Gandhi’s Closest Disciple Shares Insights and Joy

Narayan Desai’s life has been a message of nonviolence to the world. He has worked side by side with Gandhi’s successors, Vinoba Bhave in the land-gift movement and Jayaprakash Narayan in the Shanti Sena (peace brigade). He was chairperson of War Resisters International, and founding director of the World Peace Brigade.

Reviewed by Jim Douglass

 

Narayan Desai has written a four-volume biography of Mohandas Gandhi, My Life Is My Message, which is comprehensive, insightful, and joyful. What sustained the author in his 2300-page project was, he tells us in his preface, joy. He wrote his huge work “simply to share with readers the joy of being in Gandhi’s presence.”

In an earlier work, Bliss Was It to Be Young—with Gandhi, Narayan Desai shared his joy growing up as a child in Gandhi’s ashrams. As the son of Mahadev Desai, Gandhi’s secretary, and Durgaben Desai, an anchor to ashram life, Narayan as a boy tested Gandhi’s wit and patience on a daily basis. He grew in discipleship in his teens. Narayan worked with his father in Gandhi’s secretariat, where he helped type Gandhi’s letters. Gandhi trusted young Narayan to the point of assigning him to type an historic letter to Hitler.

Since Gandhi’s death in 1948, Narayan Desai’s own life has been a message of nonviolence to the world. He has worked side by side with Gandhi’s successors, Vinoba Bhave in the Bhoodan (land-gift) movement from 1952-60, and Jayaprakash Narayan in the Shanti Sena (peace brigade) from 1960-76. He was national secretary of the Shanti Sena, chairperson of War Resisters International, and founding director of the World Peace Brigade.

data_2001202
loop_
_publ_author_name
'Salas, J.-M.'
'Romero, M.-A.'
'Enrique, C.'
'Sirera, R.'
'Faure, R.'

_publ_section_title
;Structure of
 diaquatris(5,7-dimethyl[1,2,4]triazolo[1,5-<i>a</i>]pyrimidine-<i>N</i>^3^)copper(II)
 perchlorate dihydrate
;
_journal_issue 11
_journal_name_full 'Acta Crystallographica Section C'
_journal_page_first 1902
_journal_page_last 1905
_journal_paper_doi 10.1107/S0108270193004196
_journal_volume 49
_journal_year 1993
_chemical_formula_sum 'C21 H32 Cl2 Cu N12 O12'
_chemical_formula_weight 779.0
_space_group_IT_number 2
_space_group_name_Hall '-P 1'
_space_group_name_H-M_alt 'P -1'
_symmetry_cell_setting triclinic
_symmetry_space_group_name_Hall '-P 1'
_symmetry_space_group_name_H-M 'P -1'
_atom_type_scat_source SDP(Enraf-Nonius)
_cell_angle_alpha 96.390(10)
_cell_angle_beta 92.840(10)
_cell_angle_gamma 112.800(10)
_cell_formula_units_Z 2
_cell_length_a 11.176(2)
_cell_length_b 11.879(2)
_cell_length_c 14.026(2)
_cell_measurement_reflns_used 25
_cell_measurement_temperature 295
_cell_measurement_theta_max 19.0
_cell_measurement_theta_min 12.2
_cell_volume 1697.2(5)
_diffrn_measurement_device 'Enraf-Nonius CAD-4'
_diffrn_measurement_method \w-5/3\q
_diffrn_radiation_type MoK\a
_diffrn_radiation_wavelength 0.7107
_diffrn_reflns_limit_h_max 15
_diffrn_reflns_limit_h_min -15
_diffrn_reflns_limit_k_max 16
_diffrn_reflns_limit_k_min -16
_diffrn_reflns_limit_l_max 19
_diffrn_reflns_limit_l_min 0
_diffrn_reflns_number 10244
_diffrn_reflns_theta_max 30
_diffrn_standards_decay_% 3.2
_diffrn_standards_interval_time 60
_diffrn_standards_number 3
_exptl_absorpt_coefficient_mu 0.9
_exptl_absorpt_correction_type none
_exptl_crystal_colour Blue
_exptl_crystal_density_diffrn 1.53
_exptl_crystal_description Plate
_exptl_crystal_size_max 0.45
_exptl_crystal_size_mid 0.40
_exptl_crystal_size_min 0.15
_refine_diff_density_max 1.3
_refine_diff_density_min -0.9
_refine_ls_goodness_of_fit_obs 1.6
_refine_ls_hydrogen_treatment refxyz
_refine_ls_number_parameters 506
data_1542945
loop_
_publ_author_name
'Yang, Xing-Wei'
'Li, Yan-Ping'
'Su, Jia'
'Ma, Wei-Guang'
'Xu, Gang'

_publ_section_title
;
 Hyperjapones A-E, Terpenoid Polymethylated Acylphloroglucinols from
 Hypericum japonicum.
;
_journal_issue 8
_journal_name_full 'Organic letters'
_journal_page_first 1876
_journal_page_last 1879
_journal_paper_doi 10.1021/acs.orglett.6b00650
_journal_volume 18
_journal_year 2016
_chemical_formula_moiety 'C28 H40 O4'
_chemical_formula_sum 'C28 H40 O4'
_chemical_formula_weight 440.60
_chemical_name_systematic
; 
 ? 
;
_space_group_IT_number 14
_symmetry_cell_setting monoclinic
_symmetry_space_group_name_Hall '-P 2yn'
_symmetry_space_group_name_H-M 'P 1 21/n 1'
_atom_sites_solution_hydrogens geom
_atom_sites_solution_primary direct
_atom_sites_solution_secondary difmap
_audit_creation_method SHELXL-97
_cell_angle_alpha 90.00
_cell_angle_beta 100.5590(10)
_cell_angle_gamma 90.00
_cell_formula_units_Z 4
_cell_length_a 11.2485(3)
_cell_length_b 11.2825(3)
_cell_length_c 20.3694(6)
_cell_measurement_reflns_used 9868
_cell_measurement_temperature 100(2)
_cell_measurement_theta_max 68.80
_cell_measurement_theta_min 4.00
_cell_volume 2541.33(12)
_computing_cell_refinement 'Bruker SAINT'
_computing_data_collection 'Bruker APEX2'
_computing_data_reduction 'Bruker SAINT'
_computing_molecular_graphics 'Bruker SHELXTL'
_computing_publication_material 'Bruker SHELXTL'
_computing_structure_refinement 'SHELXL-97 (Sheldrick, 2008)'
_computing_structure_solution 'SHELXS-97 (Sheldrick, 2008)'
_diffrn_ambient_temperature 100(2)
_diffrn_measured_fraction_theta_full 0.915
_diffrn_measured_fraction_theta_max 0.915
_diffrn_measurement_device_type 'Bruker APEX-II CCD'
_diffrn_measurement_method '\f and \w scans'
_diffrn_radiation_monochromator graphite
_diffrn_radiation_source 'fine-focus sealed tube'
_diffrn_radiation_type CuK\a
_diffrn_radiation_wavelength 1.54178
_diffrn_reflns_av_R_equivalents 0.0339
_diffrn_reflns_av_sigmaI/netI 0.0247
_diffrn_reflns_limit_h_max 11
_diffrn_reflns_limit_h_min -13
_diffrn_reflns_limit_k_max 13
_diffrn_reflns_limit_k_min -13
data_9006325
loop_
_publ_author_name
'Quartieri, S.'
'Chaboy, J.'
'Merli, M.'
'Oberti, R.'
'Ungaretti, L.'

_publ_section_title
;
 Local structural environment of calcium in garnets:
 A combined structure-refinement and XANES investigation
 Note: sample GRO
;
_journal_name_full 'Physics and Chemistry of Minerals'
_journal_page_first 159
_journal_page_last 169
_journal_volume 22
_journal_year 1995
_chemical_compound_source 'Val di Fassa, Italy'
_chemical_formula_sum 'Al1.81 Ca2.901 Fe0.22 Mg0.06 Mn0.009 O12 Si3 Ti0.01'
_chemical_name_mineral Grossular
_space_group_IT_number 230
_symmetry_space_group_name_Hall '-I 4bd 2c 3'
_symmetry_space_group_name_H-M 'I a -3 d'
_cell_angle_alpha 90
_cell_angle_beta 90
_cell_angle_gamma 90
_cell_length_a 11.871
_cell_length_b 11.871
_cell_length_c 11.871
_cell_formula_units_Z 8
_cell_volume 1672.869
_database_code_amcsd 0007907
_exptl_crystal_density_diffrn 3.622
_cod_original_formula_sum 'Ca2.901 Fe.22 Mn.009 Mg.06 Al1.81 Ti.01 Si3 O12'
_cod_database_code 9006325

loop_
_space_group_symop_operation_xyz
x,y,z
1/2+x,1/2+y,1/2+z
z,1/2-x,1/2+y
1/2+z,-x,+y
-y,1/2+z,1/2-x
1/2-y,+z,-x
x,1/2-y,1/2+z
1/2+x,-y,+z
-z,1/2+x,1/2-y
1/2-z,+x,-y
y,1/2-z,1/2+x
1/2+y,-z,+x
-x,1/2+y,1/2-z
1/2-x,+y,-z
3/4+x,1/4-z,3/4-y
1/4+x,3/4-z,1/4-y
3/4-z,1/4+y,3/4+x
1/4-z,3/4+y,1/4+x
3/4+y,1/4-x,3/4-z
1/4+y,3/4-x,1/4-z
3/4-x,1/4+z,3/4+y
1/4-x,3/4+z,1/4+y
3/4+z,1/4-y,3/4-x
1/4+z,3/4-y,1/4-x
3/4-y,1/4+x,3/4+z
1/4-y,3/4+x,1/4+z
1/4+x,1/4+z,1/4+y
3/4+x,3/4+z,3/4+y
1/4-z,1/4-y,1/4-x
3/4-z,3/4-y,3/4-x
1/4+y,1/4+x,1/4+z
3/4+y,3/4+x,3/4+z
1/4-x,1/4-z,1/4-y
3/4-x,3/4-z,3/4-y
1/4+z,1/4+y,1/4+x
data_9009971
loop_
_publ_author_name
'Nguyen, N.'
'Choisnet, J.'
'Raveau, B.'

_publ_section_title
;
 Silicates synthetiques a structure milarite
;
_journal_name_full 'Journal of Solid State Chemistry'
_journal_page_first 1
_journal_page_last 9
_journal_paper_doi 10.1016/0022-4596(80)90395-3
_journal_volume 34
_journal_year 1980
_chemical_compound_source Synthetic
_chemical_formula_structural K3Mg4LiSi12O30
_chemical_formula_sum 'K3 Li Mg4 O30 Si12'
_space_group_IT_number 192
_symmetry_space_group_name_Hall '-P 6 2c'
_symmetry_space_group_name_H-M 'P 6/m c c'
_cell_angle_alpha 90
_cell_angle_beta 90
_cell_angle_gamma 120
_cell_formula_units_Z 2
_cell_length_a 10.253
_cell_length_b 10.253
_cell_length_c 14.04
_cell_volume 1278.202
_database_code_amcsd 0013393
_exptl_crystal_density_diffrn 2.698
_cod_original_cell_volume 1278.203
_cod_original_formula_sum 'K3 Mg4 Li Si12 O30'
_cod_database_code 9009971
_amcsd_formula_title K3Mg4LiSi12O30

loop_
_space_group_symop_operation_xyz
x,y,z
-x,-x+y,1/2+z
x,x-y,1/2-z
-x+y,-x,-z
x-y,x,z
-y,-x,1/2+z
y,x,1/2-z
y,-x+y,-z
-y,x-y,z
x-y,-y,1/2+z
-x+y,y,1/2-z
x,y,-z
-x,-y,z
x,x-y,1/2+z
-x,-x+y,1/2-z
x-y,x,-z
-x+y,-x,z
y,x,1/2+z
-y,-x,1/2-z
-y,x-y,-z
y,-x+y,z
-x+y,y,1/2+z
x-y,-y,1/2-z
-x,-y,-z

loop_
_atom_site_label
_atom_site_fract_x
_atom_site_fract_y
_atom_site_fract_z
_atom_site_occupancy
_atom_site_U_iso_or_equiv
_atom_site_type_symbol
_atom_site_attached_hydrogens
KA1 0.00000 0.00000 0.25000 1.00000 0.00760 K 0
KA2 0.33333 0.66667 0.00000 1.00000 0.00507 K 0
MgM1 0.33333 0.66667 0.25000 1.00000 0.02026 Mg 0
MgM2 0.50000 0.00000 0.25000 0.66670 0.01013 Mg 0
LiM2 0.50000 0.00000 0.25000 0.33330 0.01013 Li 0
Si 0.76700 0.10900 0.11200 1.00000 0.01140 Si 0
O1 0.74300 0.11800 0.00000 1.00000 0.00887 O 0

The author of more than 50 books, Desai has now given us, in My Life Is My Message, his summa to the joy of living a life first physically, and ever since, spiritually, in the presence of his teacher, Gandhi.

His book’s four volumes cover the four major periods of Gandhi’s life.

Volume one, Sadhana (“practice”) (1869-1915), tells the story of Gandhi’s evolution from a shy child in India with mediocre intelligence, to an arrogant teen husband learning nonviolence from his patient wife Kasturba, to a truth-exploring, vegetarian law student in London, to an immigrant lawyer in South Africa who takes up the challenge of his people under oppression. The key to Gandhi’s emerging power of nonviolent transformation is his self-discipline of seeking truth without reservation, then acting on it.

What Gandhi calls the “most creative experience” of his life happens when he is thrown off a train in South Africa because a white passenger objects to the “colored man’s” presence in the same compartment. Huddling in the train station through a freezing night, Gandhi vows to resist with his whole life the systemic injustice he has just experienced.

“On that day,” Desai writes, “Gandhiji learned to say ‘No’ and that resolve stayed with him forever.” The first volume then takes us through the birth of satyagraha (“truth-force”), as thousands of Indian people vow with Gandhi to endure prison and death in South Africa rather than cooperate with their oppression.

Desai rounds out the story in volume one with his descriptions of Gandhi’s writing his classic work Hind Swaraj, life in Gandhi’s first two ashrams, the culmination of the satyagraha campaign in South Africa, Gandhi’s relationship with his government adversary General Smuts, and his eventual departure with Kasturba from South Africa in 1915 to their new life in India.

As volume two, Satyagraha (1915-1930), begins, Desai quotes Gandhi saying: “The basic principle on which the practice of nonviolence rests is that what holds good in respect of yourself holds good equally in respect of the whole universe.” To Gandhi, India must now have seemed like the whole universe.